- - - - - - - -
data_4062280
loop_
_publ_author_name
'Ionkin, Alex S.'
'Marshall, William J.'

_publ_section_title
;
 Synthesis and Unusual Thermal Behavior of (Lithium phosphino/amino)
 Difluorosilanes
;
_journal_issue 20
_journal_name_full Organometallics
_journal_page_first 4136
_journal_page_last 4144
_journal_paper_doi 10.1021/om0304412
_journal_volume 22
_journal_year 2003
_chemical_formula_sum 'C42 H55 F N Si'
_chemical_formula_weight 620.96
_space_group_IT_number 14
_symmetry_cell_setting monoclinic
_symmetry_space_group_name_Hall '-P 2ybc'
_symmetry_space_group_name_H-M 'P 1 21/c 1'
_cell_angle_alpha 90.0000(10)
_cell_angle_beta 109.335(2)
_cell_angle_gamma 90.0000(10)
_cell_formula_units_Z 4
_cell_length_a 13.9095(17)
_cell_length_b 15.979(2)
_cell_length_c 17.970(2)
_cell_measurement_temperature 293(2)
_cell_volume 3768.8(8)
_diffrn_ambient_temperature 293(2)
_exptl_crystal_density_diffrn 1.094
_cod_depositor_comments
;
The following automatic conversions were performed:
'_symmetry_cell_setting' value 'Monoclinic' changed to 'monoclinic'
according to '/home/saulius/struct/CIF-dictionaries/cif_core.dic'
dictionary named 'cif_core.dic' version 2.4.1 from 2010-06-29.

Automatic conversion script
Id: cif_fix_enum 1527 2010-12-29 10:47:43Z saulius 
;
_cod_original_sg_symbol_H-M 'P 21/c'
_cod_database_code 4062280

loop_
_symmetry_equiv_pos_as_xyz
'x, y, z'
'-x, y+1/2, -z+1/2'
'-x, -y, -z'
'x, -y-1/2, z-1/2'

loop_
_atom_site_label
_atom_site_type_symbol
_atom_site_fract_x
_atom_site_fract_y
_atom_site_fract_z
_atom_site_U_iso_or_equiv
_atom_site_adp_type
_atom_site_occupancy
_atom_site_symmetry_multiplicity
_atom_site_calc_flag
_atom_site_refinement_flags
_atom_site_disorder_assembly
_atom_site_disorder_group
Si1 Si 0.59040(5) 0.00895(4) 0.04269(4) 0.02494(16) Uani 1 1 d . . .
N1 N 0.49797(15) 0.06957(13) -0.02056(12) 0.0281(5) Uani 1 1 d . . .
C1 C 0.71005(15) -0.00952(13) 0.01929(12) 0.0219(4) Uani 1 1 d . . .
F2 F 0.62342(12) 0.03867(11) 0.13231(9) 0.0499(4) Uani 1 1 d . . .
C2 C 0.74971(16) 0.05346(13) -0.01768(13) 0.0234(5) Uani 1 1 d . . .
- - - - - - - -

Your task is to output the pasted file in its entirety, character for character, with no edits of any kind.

data_4062280
loop_
_publ_author_name
'Ionkin, Alex S.'
'Marshall, William J.'

_publ_section_title
;
 Synthesis and Unusual Thermal Behavior of (Lithium phosphino/amino)
 Difluorosilanes
;
_journal_issue 20
_journal_name_full Organometallics
_journal_page_first 4136
_journal_page_last 4144
_journal_paper_doi 10.1021/om0304412
_journal_volume 22
_journal_year 2003
_chemical_formula_sum 'C42 H55 F N Si'
_chemical_formula_weight 620.96
_space_group_IT_number 14
_symmetry_cell_setting monoclinic
_symmetry_space_group_name_Hall '-P 2ybc'
_symmetry_space_group_name_H-M 'P 1 21/c 1'
_cell_angle_alpha 90.0000(10)
_cell_angle_beta 109.335(2)
_cell_angle_gamma 90.0000(10)
_cell_formula_units_Z 4
_cell_length_a 13.9095(17)
_cell_length_b 15.979(2)
_cell_length_c 17.970(2)
_cell_measurement_temperature 293(2)
_cell_volume 3768.8(8)
_diffrn_ambient_temperature 293(2)
_exptl_crystal_density_diffrn 1.094
_cod_depositor_comments
;
The following automatic conversions were performed:
'_symmetry_cell_setting' value 'Monoclinic' changed to 'monoclinic'
according to '/home/saulius/struct/CIF-dictionaries/cif_core.dic'
dictionary named 'cif_core.dic' version 2.4.1 from 2010-06-29.

Automatic conversion script
Id: cif_fix_enum 1527 2010-12-29 10:47:43Z saulius 
;
_cod_original_sg_symbol_H-M 'P 21/c'
_cod_database_code 4062280

loop_
_symmetry_equiv_pos_as_xyz
'x, y, z'
'-x, y+1/2, -z+1/2'
'-x, -y, -z'
'x, -y-1/2, z-1/2'

loop_
_atom_site_label
_atom_site_type_symbol
_atom_site_fract_x
_atom_site_fract_y
_atom_site_fract_z
_atom_site_U_iso_or_equiv
_atom_site_adp_type
_atom_site_occupancy
_atom_site_symmetry_multiplicity
_atom_site_calc_flag
_atom_site_refinement_flags
_atom_site_disorder_assembly
_atom_site_disorder_group
Si1 Si 0.59040(5) 0.00895(4) 0.04269(4) 0.02494(16) Uani 1 1 d . . .
N1 N 0.49797(15) 0.06957(13) -0.02056(12) 0.0281(5) Uani 1 1 d . . .
C1 C 0.71005(15) -0.00952(13) 0.01929(12) 0.0219(4) Uani 1 1 d . . .
F2 F 0.62342(12) 0.03867(11) 0.13231(9) 0.0499(4) Uani 1 1 d . . .
C2 C 0.74971(16) 0.05346(13) -0.01768(13) 0.0234(5) Uani 1 1 d . . .